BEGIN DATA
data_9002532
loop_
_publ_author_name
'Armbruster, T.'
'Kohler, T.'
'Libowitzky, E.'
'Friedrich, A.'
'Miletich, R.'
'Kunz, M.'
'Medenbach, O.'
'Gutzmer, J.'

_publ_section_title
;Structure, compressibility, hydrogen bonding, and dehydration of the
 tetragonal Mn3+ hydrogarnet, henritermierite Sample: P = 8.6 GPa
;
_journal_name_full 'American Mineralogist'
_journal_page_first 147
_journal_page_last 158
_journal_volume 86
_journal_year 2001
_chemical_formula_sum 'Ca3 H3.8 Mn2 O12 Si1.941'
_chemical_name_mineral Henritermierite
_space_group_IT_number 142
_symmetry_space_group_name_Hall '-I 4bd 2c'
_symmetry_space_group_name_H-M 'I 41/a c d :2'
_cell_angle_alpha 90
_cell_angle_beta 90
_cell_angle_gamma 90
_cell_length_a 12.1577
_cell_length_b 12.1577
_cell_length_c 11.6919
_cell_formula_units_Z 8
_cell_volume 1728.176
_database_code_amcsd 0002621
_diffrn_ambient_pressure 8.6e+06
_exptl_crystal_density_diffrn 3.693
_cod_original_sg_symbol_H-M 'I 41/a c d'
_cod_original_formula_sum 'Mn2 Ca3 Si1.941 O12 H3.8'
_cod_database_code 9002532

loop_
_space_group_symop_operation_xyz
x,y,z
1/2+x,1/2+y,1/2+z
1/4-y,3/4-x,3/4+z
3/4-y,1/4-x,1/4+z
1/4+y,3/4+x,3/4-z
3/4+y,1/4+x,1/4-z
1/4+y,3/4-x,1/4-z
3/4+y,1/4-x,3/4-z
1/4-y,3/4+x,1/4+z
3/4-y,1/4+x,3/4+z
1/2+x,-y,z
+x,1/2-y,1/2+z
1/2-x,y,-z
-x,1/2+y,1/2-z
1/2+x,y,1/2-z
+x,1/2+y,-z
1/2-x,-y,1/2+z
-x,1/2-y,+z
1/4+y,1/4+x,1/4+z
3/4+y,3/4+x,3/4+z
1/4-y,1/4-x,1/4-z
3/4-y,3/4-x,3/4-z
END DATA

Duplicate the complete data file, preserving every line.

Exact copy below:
data_9002532
loop_
_publ_author_name
'Armbruster, T.'
'Kohler, T.'
'Libowitzky, E.'
'Friedrich, A.'
'Miletich, R.'
'Kunz, M.'
'Medenbach, O.'
'Gutzmer, J.'

_publ_section_title
;Structure, compressibility, hydrogen bonding, and dehydration of the
 tetragonal Mn3+ hydrogarnet, henritermierite Sample: P = 8.6 GPa
;
_journal_name_full 'American Mineralogist'
_journal_page_first 147
_journal_page_last 158
_journal_volume 86
_journal_year 2001
_chemical_formula_sum 'Ca3 H3.8 Mn2 O12 Si1.941'
_chemical_name_mineral Henritermierite
_space_group_IT_number 142
_symmetry_space_group_name_Hall '-I 4bd 2c'
_symmetry_space_group_name_H-M 'I 41/a c d :2'
_cell_angle_alpha 90
_cell_angle_beta 90
_cell_angle_gamma 90
_cell_length_a 12.1577
_cell_length_b 12.1577
_cell_length_c 11.6919
_cell_formula_units_Z 8
_cell_volume 1728.176
_database_code_amcsd 0002621
_diffrn_ambient_pressure 8.6e+06
_exptl_crystal_density_diffrn 3.693
_cod_original_sg_symbol_H-M 'I 41/a c d'
_cod_original_formula_sum 'Mn2 Ca3 Si1.941 O12 H3.8'
_cod_database_code 9002532

loop_
_space_group_symop_operation_xyz
x,y,z
1/2+x,1/2+y,1/2+z
1/4-y,3/4-x,3/4+z
3/4-y,1/4-x,1/4+z
1/4+y,3/4+x,3/4-z
3/4+y,1/4+x,1/4-z
1/4+y,3/4-x,1/4-z
3/4+y,1/4-x,3/4-z
1/4-y,3/4+x,1/4+z
3/4-y,1/4+x,3/4+z
1/2+x,-y,z
+x,1/2-y,1/2+z
1/2-x,y,-z
-x,1/2+y,1/2-z
1/2+x,y,1/2-z
+x,1/2+y,-z
1/2-x,-y,1/2+z
-x,1/2-y,+z
1/4+y,1/4+x,1/4+z
3/4+y,3/4+x,3/4+z
1/4-y,1/4-x,1/4-z
3/4-y,3/4-x,3/4-z